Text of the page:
They seem to be happily married. Apparently that means they beat the odds. Obviously I'm not privy to the most picayune details of how they get along but it looks as though they know each other really well, understand their likes and differences, and give each other space. It sounds trite but it's true.

I can talk about them individually, though. My favorite memory involving my dad was a week in Warsaw in the summer of 1996. (He'd been there on business for a couple years; he flew home regularly and my mom also visited him there a fair amount.) He had sublet an efficiency apartment and kept it in meticulous shape. When he went to work I'd have the day to myself, walking around the Old Town, but when he came home we'd get dinner and do something fun.

One night the company (either Amoco or BP or maybe some Polish entity they worked with -- essentially it was cleaning up the environmental mess the Communist regime had left behind) sponsored a dinner party and presented an award to him: A vintage sword, with some military history significance. I forget the exact story behind the sword but it wasn't the choice of gift so much as the occasion for the gift. Everyone he worked with liked and respected him.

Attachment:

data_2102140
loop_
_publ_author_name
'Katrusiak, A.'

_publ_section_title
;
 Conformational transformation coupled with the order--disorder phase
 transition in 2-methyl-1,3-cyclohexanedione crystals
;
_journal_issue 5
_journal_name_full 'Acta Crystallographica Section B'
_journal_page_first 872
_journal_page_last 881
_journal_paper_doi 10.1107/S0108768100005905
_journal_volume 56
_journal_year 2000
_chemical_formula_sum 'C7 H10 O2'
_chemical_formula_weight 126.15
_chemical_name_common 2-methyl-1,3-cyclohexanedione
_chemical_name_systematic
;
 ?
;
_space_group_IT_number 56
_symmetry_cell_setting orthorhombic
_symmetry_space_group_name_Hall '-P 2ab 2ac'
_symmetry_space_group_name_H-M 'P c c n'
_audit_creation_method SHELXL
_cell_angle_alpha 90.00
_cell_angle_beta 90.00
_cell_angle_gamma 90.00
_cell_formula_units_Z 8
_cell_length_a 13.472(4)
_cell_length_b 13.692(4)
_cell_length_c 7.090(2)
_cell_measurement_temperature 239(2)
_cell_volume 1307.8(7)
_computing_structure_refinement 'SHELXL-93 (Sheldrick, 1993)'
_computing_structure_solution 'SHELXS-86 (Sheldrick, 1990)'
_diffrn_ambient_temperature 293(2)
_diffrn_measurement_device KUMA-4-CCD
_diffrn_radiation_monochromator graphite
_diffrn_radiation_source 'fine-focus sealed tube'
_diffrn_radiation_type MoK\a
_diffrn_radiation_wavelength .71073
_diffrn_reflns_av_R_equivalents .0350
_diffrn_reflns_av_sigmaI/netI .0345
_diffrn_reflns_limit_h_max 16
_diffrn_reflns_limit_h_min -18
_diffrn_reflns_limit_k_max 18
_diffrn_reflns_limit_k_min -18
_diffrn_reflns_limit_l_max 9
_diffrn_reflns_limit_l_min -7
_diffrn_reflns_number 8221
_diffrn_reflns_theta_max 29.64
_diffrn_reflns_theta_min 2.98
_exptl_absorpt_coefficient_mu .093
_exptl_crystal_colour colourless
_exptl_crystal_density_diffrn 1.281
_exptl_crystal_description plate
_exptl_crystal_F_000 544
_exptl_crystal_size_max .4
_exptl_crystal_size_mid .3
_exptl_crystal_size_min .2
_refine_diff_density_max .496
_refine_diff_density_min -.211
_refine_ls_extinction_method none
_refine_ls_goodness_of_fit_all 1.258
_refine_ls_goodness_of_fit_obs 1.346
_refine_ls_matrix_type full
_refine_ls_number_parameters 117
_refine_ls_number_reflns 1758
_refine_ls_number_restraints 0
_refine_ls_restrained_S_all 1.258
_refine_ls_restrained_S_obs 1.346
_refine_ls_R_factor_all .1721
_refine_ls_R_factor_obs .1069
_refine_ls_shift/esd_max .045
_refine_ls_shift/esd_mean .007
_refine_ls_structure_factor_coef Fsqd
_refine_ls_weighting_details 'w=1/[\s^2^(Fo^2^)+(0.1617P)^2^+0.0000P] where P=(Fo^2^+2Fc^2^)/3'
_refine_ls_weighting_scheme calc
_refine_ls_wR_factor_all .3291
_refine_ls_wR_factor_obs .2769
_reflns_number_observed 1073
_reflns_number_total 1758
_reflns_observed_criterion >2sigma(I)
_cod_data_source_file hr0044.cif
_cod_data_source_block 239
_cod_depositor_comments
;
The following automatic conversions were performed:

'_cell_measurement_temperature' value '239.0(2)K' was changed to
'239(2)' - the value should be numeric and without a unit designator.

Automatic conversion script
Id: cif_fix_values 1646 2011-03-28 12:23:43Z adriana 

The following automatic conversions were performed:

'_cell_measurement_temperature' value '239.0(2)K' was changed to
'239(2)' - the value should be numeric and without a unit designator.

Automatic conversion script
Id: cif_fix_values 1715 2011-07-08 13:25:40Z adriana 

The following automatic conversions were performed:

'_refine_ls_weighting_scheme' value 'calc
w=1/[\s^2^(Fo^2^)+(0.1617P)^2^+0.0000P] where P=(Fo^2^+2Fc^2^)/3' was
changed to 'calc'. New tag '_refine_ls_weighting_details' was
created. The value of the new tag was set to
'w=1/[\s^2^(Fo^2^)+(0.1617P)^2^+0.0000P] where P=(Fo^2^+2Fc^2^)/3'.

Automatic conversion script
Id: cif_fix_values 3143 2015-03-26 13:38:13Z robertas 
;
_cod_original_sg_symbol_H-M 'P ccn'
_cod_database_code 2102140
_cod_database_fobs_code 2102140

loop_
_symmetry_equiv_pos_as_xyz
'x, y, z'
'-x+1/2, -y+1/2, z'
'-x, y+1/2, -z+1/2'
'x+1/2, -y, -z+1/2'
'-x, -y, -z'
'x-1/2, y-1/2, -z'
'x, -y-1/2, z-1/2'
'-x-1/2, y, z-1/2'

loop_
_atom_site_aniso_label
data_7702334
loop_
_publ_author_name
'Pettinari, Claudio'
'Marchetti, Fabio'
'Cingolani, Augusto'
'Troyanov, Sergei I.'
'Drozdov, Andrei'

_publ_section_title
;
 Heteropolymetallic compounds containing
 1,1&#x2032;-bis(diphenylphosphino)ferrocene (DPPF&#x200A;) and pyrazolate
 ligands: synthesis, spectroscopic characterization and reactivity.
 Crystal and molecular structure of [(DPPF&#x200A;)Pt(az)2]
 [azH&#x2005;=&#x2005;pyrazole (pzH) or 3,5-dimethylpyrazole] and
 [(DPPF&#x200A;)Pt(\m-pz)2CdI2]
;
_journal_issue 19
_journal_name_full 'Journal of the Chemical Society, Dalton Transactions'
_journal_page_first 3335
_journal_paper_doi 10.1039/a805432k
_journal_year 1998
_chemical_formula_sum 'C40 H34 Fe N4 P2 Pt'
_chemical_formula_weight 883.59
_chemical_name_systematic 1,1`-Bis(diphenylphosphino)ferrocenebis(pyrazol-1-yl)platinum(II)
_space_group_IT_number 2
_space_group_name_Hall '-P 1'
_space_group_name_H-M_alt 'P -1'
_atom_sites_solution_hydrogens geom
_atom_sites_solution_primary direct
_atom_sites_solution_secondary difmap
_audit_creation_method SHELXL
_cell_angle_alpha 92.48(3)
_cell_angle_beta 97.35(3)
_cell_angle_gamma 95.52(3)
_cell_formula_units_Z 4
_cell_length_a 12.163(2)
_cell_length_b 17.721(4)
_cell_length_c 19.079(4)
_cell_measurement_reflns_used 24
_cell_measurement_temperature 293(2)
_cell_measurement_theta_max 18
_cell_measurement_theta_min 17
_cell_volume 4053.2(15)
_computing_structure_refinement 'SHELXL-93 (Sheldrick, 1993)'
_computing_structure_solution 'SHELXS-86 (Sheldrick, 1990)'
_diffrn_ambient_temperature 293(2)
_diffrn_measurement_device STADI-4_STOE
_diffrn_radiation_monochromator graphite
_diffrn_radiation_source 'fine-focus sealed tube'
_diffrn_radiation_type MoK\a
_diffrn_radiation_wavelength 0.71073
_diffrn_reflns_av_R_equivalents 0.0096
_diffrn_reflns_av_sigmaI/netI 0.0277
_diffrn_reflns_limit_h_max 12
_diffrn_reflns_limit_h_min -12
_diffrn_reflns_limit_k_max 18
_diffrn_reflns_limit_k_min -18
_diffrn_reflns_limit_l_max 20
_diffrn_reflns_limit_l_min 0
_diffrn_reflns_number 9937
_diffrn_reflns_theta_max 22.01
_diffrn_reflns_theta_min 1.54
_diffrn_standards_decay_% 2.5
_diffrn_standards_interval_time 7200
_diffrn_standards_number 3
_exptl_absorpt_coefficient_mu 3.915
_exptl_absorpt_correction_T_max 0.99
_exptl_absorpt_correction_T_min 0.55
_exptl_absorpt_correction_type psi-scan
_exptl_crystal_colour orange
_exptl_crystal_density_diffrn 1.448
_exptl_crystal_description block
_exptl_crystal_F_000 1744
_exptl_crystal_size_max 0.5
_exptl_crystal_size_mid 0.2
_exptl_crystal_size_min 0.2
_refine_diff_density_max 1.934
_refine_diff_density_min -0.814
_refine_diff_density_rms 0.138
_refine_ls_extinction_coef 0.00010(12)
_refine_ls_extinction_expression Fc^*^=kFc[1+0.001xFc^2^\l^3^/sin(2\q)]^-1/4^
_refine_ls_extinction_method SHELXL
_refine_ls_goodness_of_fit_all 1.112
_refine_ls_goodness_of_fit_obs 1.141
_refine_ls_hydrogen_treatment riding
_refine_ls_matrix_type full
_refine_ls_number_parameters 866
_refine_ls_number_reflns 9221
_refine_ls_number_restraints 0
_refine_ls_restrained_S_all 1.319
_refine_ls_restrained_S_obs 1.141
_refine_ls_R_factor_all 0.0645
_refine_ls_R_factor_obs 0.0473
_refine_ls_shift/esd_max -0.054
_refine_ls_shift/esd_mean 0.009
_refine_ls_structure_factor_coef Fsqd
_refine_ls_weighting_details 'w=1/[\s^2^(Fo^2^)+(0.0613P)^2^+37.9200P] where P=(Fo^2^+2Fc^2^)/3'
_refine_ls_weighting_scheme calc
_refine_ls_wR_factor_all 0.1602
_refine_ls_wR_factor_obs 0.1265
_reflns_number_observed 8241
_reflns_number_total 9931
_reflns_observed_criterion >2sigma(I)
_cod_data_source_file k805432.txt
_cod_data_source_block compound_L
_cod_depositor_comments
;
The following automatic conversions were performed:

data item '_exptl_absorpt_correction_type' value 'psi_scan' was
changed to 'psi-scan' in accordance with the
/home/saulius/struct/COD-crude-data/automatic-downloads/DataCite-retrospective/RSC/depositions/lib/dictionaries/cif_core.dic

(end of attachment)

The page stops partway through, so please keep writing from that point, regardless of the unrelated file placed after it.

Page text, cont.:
These people had the kind of business relationship where it's not too hard to figure out who's where on the pecking order, yet the respect my dad had went well beyond his title/position. It seemed as though this sprung from his treating everyone else well; the Polish natives especially liked him. (He did learn some day-to-day living Polish that he may have forgotten by now.) Long story short, it was an occasion where I was proud to be Lyle's son, the flip side of all those times he was proud to be Matt's dad.

After that it's going to sound like a big comedown when I mention how I thought of my mom today while cleaning out the cat box. Scooping stuff out from litter is obscure, thankless, and sometimes smells ghastly but she's been doing that for years longer than I've been on this Earth. She's been a cat owner continuously almost as long as she's been married. (Harold [sic] entered their lives in 1970 and lived until 1985, just long enough to be Freddie's mother for Freddie's whole life. A month or two after Harold and Freddie passed on, we got Fluffy at the vet. In between, my sister's cat very briefly had the house to herself.) She's never let a cat litter stay soiled.